In 1963, the International Museum of Photography at George Eastman House mounted Friedlander’s first solo museum show. Friedlander was then a key figure in curator John Szarkowski‘s 1967 “New Documents” exhibition, at the Museum of Modern Art in New York City along with Garry Winogrand and Diane Arbus. In 1973, his work was honored in Rencontres d’Arles festival (France) with the screening “Soirée américaine : Judy Dater, Jack Welpott, Jerry Uelsmann, Lee Friedlander” présentée par Jean-Claude Lemagny.

1980s – present

Friedlander now works primarily with medium format cameras (e.g. Hasselblad Superwide). While suffering from arthritis and housebound, he focused on photographing his surroundings. His book, Stems, reflects his life during the time of his knee replacement surgery. He has said that his “limbs” reminded him of plant stems. These images display textures which were not a feature of his earlier work. In this sense, the images are similar to those of Josef Sudek who also photographed the confines of his home and studio.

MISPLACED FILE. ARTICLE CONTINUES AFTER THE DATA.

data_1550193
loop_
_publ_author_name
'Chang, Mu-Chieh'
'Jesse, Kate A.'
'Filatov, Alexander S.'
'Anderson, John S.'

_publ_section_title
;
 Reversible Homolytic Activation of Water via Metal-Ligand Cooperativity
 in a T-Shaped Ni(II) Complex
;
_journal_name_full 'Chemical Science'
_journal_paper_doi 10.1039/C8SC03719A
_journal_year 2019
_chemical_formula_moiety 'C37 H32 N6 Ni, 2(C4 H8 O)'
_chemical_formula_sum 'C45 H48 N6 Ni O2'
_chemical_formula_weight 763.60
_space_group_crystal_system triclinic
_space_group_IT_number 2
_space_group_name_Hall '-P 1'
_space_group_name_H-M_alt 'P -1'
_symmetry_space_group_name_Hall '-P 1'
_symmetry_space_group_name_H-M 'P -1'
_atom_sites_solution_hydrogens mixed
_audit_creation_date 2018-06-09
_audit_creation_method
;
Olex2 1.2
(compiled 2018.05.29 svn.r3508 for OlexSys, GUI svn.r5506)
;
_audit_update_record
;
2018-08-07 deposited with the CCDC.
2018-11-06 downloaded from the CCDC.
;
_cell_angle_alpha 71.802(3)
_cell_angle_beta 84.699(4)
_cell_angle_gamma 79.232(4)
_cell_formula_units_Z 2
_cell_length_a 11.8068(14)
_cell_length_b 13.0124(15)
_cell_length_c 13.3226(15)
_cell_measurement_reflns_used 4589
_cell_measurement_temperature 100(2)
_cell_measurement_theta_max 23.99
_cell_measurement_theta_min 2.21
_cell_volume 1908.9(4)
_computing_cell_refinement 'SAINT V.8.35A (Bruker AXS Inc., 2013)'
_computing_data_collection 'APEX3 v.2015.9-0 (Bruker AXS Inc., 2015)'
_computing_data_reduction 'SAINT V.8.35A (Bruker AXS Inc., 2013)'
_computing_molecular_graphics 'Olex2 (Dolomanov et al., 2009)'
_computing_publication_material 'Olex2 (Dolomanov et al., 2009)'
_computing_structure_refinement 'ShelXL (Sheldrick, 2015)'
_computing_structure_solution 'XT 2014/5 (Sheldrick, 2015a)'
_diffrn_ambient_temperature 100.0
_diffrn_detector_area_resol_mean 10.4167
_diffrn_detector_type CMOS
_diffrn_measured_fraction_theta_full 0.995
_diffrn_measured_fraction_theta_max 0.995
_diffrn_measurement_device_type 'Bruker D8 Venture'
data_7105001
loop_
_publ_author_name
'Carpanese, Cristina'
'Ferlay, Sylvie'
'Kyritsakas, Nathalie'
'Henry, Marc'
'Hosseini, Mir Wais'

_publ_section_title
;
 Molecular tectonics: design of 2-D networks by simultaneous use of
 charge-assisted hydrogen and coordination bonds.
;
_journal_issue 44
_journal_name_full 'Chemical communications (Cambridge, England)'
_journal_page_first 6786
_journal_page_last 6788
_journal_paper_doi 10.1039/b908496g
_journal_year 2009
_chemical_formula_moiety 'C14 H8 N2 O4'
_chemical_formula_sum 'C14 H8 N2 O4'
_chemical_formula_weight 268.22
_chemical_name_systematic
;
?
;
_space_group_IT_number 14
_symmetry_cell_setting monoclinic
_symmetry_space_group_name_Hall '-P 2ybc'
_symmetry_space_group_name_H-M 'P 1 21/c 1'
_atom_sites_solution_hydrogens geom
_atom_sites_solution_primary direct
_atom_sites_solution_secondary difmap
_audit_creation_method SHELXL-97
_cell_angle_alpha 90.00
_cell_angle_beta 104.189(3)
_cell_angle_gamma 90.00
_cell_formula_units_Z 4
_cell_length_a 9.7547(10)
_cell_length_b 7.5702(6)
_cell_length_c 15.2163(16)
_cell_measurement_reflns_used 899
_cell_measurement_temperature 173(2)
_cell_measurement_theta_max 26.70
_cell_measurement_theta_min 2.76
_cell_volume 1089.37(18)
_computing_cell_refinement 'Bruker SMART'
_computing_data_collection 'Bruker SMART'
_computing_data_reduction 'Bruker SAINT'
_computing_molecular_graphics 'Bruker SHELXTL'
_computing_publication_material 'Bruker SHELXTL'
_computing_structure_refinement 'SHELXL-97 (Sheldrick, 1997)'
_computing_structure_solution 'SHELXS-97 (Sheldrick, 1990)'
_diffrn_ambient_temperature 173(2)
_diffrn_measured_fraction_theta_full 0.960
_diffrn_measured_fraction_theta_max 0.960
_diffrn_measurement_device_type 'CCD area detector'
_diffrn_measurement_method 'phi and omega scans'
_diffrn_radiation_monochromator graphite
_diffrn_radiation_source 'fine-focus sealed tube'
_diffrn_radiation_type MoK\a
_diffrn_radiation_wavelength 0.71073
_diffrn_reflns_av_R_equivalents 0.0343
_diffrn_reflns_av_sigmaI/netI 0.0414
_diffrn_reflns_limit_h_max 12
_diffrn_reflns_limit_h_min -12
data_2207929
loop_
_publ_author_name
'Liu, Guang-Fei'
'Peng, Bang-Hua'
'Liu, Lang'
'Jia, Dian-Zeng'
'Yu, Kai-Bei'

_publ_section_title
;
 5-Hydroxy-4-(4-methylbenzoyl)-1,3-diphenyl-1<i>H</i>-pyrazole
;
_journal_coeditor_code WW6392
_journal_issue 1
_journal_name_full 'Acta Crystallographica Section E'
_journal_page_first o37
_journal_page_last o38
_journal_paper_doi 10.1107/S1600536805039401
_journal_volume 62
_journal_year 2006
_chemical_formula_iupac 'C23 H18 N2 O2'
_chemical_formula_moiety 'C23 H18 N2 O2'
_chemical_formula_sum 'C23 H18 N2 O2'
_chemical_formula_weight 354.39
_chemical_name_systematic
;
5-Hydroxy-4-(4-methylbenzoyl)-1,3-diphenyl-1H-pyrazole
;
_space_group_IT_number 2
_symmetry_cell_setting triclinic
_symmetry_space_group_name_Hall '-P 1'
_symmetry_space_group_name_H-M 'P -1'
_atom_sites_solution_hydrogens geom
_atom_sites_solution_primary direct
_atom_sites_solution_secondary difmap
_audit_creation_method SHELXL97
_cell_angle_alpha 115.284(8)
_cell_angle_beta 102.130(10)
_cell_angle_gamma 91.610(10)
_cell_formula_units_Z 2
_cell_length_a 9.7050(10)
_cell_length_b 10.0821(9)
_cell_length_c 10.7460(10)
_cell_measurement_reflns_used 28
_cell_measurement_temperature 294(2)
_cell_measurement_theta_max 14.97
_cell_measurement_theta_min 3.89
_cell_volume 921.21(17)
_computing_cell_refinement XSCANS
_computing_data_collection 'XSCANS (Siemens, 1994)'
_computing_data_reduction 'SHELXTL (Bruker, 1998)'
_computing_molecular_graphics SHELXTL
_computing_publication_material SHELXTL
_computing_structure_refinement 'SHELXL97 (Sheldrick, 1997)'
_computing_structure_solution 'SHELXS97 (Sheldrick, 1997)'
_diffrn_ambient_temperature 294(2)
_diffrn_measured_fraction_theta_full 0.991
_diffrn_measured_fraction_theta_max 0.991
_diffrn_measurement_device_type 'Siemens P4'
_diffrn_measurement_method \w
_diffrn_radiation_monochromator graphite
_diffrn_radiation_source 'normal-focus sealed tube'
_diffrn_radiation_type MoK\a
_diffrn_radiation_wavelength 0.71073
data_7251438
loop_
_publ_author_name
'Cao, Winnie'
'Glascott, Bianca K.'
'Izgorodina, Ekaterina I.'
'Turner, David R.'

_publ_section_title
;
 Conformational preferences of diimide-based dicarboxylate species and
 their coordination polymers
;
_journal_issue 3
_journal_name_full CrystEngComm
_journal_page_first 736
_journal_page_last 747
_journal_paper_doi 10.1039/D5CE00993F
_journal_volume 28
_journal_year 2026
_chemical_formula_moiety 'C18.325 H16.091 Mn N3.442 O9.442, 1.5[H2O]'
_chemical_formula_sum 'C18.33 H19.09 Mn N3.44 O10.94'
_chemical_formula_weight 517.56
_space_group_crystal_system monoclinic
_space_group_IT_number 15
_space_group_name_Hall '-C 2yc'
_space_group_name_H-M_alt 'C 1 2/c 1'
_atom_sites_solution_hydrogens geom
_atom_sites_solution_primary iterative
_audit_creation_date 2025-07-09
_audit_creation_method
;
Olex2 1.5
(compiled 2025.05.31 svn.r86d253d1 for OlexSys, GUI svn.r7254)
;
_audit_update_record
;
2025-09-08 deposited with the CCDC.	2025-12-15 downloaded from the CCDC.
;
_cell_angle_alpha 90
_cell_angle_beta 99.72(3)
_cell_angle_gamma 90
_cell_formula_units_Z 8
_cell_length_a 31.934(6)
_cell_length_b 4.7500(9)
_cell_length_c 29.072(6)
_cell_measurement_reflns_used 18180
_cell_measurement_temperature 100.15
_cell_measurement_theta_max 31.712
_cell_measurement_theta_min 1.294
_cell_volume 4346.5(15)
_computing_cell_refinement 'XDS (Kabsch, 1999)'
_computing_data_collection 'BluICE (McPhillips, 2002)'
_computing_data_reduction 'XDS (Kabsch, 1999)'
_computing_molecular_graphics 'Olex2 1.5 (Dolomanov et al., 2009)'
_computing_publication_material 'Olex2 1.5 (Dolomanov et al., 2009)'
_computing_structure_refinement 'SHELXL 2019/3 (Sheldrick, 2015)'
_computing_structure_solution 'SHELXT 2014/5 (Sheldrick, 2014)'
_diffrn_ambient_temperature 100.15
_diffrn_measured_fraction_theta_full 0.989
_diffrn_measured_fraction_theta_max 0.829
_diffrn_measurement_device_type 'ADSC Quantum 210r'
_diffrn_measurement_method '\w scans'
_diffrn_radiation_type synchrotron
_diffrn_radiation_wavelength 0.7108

Stems Images

Some of his most famous photographs appeared in the September 1985 Playboy, black and white nude photographs of Madonna from the late 1970s. A student at the time, she was paid only $25 for her 1979 set. In 2009, one of the images fetched $37,500 at a Christie’s Art House auction.

In 1990, the MacArthur Foundation awarded Friedlander a MacArthur Fellowship.